Back to School Screen Facts and Tips
Managing school screens is a top priority for parents.
The start to a new school year is a great time to rethink your child’s screen use. More than likely, your children developed some bad screen habits over the summer, so now is the perfect time to readjust and get them back on track. From iPads and laptops in the classroom to your teen’s smartphones, parents have a lot to manage when it comes to screens during the school year.
- Personal laptop use in class leads to lower grades. Studies tell us that “too many distractions” is the reason why there is a direct correlation between classroom laptop use and lower grades, GPAs and SAT scores.
- Pen and paper are a clear winner over typing notes. Putting pen to paper (instead of typing) when taking notes is associated with improved long-term information retention, better thought organization and increased ability to generate ideas.
- Second-hand screen distractions lower GPAs. Students who sit near a peer who is “screen multitasking” are distracted leading to an overall decrease in class performance and lower final test scores.
- Blurring screen play with academics comes with a cost! The gamification of learning dangerously conditions your child’s brain to bypass the grit, hard work, uncomfortable feeling, and determination that are essential for lifelong learning habits to take root.
- Screen use changes your child’s behavior. Stimulating screen activities are “rewiring” your child’s brain. The brain must change to accommodate this unnatural stimulation and this change is being linked to the 53 percent increase in ADHD symptoms over the past 10 years.
- Cut way back on entertainment screens at home during the school week. This means no video gaming and very little social media during the week, if any. The American Academy of Pediatrics recommends just a few hours a day for screen use and that is easily used up during the school day. Your child needs time for physical activity and exercise, for chores, for real screen-free downtime, and for connecting with family after school.
- Make car time a screen free zone. Mornings should be reserved for a peaceful ride to school to set the pace for the day, checking social media on the way to school can be very stressful for kids. The richest conversation of the day can happen the minute your child gets in the car after school, or walks in the door from the bus, even when they are teens. If you miss that conversation because their nose is buried in a screen, you may never get those details about their day again.
- Keep laptops on the kitchen table and keep all screens out of the bedroom ... period. Don’t buy the excuse that your child has to do their homework in their bedroom with their laptops and phones. That is perhaps the biggest mistake parents make.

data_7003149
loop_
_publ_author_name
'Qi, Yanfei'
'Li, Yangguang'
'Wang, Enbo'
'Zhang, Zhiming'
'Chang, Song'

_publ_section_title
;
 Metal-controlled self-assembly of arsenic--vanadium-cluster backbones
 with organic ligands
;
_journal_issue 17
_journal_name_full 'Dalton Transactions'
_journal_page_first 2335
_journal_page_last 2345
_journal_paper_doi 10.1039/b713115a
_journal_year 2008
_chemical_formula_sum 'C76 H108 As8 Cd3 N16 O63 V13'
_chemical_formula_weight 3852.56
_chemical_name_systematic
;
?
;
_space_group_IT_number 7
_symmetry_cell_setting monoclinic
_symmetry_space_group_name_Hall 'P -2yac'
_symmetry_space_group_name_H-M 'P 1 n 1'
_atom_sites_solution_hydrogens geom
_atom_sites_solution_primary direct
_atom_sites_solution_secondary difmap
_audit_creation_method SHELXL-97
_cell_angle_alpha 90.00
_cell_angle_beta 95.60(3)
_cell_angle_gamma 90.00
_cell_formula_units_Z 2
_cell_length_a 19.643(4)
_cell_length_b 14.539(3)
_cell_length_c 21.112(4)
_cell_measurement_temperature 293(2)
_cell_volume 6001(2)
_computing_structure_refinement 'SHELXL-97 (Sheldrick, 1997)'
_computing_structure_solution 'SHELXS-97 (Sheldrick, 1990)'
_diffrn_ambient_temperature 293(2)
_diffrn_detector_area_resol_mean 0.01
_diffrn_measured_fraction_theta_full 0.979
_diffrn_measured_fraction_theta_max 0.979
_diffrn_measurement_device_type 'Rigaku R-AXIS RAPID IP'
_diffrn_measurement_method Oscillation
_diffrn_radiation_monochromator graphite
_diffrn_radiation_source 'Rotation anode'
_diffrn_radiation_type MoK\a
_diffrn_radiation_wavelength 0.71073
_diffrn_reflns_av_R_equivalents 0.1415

- Goal: All screen homework is done before dinner. Start this habit early so they will build good bedtime habits when they are teens. Screens in the evening keep your kids and teens from getting adequate sleep. Get the screen work done early and pull out the books before bed.
- Never allow your child to have secret passwords to their devices. You are the keeper of the passwords and your email is the recovery email for ALL of their devices. They can have their own passwords and Apple IDs when they are old enough to purchase a phone and sign the contract on their own.
- No smartphones during homework time for K-12. In her book, "The Teenage Brain," neuroscientist Francis Jenson says that it takes between 25 percent to 400 percent longer for a teen to complete homework when screen multitasking. If they need to “talk” to a friend about homework, they can use your phone (or a house phone) to make a voice call. Or better yet, have a friend over to work on a school project if necessary. Just make sure you collect the friend’s phone at the door or they work at the kitchen table (not in their bedroom).
- Cut social media time back during the school year. Remember that social media is not healthy for kids and especially for teens. Studies prove that the more they are on it, the more stressed and depressed they will be. Social media is an entertainment technology that is highly addictive for a young brain. Instead of more social media, schedule opportunities for real friends to come over and engage in face to face time with your teens. That will prepare them for the real world and a future job better than any amount of time spent on social media.
While technology can provide many benefits for your student, not all screens are created equal. Manage the screens in your child’s life well, and do not let the latest technology derail your teens from reaching their potential. Get the facts, and then jump in to help your kids balance their screens — they are not able to do it alone.